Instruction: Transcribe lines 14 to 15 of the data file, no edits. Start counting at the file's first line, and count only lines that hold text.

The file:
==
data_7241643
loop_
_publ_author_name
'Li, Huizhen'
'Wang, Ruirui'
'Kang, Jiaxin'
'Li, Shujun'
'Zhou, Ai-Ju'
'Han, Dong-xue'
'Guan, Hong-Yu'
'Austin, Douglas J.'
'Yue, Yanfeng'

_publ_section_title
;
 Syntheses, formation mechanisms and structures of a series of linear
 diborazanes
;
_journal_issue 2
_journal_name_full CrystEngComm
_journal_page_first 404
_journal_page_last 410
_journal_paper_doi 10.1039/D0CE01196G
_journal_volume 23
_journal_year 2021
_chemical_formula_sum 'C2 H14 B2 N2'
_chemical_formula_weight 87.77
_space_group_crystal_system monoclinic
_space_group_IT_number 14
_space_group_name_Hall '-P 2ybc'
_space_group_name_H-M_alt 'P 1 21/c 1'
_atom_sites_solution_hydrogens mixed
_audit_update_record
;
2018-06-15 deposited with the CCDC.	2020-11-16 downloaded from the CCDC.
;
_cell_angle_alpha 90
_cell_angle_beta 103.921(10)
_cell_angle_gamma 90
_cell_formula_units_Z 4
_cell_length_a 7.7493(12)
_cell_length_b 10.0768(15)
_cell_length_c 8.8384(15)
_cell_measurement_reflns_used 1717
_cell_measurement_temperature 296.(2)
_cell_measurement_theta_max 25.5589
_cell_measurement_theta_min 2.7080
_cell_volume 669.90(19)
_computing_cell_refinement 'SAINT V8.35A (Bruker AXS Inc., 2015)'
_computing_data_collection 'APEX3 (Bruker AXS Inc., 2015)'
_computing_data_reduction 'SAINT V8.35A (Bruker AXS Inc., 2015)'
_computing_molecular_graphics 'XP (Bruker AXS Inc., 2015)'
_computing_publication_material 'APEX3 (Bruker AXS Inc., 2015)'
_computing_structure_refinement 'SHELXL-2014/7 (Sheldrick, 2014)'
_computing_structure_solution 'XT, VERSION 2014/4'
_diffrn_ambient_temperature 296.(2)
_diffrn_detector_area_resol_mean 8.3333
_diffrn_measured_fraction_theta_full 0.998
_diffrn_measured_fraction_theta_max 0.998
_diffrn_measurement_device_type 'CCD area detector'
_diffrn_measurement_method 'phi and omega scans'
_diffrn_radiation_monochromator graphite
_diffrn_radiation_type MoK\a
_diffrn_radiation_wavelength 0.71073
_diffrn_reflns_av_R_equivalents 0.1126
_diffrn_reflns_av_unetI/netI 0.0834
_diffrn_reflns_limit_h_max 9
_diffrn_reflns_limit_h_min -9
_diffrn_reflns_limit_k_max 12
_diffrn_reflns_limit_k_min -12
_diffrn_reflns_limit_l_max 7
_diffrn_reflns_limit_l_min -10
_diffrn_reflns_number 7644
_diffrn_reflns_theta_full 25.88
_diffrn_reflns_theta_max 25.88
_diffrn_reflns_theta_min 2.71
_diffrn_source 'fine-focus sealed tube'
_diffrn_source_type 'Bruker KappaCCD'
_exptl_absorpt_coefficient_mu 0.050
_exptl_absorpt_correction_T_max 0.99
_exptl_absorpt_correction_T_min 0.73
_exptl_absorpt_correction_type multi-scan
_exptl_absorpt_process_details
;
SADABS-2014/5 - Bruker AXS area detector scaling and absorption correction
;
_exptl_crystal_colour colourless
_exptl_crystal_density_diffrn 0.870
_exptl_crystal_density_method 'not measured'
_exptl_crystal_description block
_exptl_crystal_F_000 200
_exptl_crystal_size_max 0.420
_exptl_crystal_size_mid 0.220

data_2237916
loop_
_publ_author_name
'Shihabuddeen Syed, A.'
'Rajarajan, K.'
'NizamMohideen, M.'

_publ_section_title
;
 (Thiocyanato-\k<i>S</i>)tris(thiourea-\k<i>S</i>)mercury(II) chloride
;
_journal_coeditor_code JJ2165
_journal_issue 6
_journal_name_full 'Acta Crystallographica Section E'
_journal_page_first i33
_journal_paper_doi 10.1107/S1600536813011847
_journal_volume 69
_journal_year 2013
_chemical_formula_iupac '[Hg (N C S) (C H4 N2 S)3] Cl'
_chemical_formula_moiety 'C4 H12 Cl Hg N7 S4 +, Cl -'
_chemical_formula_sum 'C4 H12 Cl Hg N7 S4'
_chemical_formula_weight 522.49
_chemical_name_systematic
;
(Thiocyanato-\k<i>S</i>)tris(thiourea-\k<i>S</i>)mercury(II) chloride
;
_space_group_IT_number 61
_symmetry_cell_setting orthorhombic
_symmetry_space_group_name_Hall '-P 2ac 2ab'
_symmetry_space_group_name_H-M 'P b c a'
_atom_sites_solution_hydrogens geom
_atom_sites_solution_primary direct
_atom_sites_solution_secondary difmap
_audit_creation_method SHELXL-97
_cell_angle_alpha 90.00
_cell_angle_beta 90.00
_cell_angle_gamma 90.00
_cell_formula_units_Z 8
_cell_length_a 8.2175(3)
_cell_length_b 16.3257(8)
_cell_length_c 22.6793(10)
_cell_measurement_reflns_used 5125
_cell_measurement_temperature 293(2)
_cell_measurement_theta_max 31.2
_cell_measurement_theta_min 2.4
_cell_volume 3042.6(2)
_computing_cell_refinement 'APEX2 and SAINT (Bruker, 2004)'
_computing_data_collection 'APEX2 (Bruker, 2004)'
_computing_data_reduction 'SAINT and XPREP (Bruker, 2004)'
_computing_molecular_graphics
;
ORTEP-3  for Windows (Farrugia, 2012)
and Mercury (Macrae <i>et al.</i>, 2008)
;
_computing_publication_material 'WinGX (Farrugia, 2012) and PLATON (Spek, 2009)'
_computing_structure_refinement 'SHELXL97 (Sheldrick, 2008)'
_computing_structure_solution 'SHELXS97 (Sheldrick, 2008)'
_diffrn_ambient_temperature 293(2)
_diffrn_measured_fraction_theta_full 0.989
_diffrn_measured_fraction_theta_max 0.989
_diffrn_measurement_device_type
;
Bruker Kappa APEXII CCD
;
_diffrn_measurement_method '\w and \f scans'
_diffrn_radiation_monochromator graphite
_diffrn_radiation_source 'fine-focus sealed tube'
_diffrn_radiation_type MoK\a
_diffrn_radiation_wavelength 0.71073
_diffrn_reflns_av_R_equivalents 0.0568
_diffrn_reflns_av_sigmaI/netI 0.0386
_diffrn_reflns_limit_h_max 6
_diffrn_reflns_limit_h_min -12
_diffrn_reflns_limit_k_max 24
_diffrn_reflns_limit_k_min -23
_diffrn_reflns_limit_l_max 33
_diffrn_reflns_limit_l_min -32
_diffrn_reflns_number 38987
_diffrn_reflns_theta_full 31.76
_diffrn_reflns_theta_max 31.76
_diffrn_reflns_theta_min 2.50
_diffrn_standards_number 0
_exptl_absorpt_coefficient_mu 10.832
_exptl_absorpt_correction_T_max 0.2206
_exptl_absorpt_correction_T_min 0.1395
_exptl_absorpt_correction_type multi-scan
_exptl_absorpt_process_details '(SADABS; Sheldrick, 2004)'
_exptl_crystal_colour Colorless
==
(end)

;
 Syntheses, formation mechanisms and structures of a series of linear